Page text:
Visitors from Wales may face an additional charge on top of their accommodation costs in the form of a tourist tax. The Welsh Government launched a public consultation earlier this week on proposals to introduce a visitor tax to encourage “sustainable tourism”. But would that discourage you from going on holiday to the UK? Vote in our poll.
The tourist tax would be a small supplement paid by visitors staying overnight in accommodation in Wales.
The Welsh Government claims that the visitor’s tax would only represent a very small proportion of a visitor’s overall expenditure in the country.
Each local authority could choose whether or not to introduce the charge “depending on the needs of its communities”.
Investments from the money raised could be made to maintain beaches and parks, clean sidewalks and trails, and public facilities, including restrooms.
Welsh government consultation documents suggest the tax would also apply to people living in Wales and traveling to another part of the country.
There is no suggestion of commercial privilege, but fees may be limited to a certain number of days and include certain exemptions.
The process of introducing the tax would take a number of years and may not receive final approval from the Senedd until 2024.
Cefin Campbell of Plaid Cymru said: “While Wales may be the first place in the UK to introduce such a levy, we don’t think it will be the last – as we have seen recently, A visitor levy may soon be introduced in Edinburgh, so Wales are not alone.”
He continued: “We want to continue to see a thriving tourism industry in Wales. It is essential that we have sustainable and responsible tourism that works for both visitors and the communities they visit.
“If local authorities decided to introduce a visitor tax, it could make a real difference to communities in Wales to help develop and protect local services and infrastructure.
“We welcome all views to understand what would work well for Wales and encourage everyone to contribute to the consultation.”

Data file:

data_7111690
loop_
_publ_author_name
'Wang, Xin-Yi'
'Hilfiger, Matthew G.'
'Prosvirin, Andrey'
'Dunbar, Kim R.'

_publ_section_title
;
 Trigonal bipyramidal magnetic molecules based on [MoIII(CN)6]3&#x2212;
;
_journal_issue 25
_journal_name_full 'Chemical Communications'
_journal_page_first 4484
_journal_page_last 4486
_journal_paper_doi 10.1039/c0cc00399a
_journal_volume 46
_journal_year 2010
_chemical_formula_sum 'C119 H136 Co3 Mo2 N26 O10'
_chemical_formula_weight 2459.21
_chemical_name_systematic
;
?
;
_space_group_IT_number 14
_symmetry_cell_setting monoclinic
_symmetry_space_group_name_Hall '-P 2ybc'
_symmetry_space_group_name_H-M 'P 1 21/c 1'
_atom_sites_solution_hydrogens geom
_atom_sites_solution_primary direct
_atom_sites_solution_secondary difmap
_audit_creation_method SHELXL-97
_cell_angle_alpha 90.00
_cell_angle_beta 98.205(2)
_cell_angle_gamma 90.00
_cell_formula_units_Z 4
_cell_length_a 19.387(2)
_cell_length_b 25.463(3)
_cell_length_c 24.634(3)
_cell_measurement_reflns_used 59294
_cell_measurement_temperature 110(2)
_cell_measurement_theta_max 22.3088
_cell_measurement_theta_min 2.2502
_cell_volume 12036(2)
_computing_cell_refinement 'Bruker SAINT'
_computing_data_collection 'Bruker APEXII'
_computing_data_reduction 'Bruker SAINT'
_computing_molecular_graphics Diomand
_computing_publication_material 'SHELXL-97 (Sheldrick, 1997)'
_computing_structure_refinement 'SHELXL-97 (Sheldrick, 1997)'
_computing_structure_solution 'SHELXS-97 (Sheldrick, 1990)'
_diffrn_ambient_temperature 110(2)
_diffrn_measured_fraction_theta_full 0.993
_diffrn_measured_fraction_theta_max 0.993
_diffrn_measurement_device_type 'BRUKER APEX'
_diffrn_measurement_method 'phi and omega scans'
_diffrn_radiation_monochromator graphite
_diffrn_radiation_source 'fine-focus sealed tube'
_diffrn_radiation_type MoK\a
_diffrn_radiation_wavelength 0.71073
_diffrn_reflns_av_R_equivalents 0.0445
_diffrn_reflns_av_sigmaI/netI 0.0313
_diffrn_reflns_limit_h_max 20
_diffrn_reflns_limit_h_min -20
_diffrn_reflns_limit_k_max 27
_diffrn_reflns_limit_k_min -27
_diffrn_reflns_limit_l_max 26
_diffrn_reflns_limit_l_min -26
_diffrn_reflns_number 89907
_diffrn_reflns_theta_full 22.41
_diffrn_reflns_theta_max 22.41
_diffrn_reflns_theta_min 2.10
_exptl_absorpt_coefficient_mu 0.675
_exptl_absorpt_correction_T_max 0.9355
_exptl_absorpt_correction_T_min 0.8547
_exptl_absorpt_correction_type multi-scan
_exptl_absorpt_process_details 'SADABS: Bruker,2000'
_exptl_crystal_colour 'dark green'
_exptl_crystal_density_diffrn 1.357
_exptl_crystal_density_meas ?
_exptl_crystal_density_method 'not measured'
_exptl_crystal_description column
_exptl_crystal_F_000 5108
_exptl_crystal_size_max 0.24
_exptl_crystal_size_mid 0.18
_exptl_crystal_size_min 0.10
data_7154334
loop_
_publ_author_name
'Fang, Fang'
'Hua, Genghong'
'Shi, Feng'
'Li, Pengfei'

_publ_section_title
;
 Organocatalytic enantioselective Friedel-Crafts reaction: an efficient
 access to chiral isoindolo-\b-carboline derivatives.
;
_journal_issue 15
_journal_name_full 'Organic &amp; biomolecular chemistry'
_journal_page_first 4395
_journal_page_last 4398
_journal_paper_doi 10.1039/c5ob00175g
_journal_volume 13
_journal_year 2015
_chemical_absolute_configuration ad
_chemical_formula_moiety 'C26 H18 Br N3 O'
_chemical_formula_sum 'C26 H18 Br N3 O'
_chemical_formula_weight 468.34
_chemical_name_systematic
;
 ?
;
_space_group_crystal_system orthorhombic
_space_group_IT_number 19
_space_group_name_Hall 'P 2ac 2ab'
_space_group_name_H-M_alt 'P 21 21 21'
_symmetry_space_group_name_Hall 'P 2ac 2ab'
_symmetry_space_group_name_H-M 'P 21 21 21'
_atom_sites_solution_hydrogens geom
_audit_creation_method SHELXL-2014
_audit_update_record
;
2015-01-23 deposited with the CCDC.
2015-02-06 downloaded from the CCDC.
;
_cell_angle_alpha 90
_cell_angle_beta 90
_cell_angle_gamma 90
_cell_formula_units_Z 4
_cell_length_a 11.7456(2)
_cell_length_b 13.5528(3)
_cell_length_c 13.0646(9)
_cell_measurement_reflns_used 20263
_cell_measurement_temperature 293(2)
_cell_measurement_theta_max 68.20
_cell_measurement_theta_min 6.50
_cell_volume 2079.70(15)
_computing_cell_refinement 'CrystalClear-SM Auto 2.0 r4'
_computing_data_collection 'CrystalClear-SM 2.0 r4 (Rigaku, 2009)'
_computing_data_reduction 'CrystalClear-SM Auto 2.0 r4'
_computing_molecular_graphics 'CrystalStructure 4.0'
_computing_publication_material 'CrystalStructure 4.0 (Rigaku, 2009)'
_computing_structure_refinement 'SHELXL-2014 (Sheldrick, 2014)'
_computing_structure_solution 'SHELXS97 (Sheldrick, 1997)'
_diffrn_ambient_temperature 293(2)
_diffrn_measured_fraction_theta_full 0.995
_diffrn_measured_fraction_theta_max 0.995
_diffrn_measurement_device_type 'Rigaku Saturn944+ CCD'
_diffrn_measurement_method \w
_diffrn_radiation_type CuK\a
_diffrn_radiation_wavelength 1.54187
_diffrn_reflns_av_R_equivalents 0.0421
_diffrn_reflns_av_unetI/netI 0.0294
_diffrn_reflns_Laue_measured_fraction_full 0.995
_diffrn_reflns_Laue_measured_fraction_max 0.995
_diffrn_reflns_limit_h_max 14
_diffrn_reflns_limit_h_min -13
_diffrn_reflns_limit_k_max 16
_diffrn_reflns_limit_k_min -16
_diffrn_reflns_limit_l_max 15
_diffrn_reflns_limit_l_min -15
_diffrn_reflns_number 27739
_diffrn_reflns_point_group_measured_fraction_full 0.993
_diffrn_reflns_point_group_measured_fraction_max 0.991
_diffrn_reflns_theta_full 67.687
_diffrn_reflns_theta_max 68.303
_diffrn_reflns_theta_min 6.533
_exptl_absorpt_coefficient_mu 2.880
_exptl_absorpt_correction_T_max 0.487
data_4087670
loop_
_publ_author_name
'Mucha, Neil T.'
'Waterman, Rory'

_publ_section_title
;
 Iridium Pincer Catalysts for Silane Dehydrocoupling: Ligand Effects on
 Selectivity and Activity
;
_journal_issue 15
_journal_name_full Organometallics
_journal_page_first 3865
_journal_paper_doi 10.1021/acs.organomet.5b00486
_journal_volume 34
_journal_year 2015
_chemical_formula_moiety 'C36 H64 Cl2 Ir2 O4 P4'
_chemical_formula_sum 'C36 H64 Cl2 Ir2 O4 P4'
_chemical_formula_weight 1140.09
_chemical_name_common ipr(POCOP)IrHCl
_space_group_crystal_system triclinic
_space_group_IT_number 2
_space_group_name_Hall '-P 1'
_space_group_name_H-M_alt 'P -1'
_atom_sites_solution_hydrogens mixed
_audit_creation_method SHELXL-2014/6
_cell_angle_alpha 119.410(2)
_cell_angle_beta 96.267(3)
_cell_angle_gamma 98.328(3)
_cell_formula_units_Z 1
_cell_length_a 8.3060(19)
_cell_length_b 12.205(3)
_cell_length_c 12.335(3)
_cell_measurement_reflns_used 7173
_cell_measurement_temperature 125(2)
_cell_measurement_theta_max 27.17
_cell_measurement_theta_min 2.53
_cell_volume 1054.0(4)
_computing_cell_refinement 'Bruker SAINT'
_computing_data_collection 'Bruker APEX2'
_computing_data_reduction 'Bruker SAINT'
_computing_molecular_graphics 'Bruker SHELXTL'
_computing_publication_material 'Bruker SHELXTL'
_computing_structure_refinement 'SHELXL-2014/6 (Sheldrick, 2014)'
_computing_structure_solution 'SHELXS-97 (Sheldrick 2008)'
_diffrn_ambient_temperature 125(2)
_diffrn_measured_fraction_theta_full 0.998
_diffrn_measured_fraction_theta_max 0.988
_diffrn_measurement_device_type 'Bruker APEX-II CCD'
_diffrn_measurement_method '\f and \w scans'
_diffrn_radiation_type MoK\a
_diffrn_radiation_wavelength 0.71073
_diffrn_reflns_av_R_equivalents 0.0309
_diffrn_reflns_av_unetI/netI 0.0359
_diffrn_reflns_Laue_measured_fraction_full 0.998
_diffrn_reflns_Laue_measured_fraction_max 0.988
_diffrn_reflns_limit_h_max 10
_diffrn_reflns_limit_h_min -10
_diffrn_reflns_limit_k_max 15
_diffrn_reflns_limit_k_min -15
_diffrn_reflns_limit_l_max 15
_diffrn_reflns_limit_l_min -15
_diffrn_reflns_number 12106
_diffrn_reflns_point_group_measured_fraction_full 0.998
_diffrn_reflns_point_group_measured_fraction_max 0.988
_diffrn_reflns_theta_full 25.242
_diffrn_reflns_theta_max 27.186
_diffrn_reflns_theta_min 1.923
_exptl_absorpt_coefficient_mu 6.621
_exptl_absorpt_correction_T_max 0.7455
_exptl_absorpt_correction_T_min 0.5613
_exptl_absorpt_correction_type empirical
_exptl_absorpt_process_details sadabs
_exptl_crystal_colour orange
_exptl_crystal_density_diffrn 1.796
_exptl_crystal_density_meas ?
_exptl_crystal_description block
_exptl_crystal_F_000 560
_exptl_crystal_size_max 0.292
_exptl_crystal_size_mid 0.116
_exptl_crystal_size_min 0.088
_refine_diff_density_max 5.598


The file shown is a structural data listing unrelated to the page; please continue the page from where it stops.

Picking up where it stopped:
Rebecca Evans, Welsh Labor MP and Minister for Finance and Local Government, added: “These proposals are about preparing for the future. Our intention is to create a sense of shared responsibility between residents and visitors, to protect and invest in our local territories.
“By asking visitors – whether they have traveled from Wales or further afield – to make a small contribution to maintaining and improving the place they are visiting, we will encourage a more sustainable approach to tourism. .”
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Meanwhile, Welsh Tories have said the plan could put livelihoods at risk if the levy puts visitors off.
Similarly, Chris Frost, chairman of North Wales Tourism, said businesses were still struggling after the pandemic, despite an influx of visitors.
Mr Frost, owner of the Manorhaus restaurant with rooms in Ruthin, Denbighshire, told the BBC: “With increases in supply chains, utilities and food costs, the costs of employment are rising, the cost of doing business right now is absolutely a huge challenge for the industry. Now is not the time to hold a consultation on a tourism tax proposal.”
More than 40 countries and holiday destinations around the world have introduced a tourist tax, including Paris, Venice, Madrid, Greece, Japan and New Zealand.
The Scottish capital, Edinburgh, is also planning to introduce a tourist tax soon.
So what do you think? Would the tourist tax deter you from going on holiday to Wales? Vote in our poll and leave your thoughts in the comments section below.
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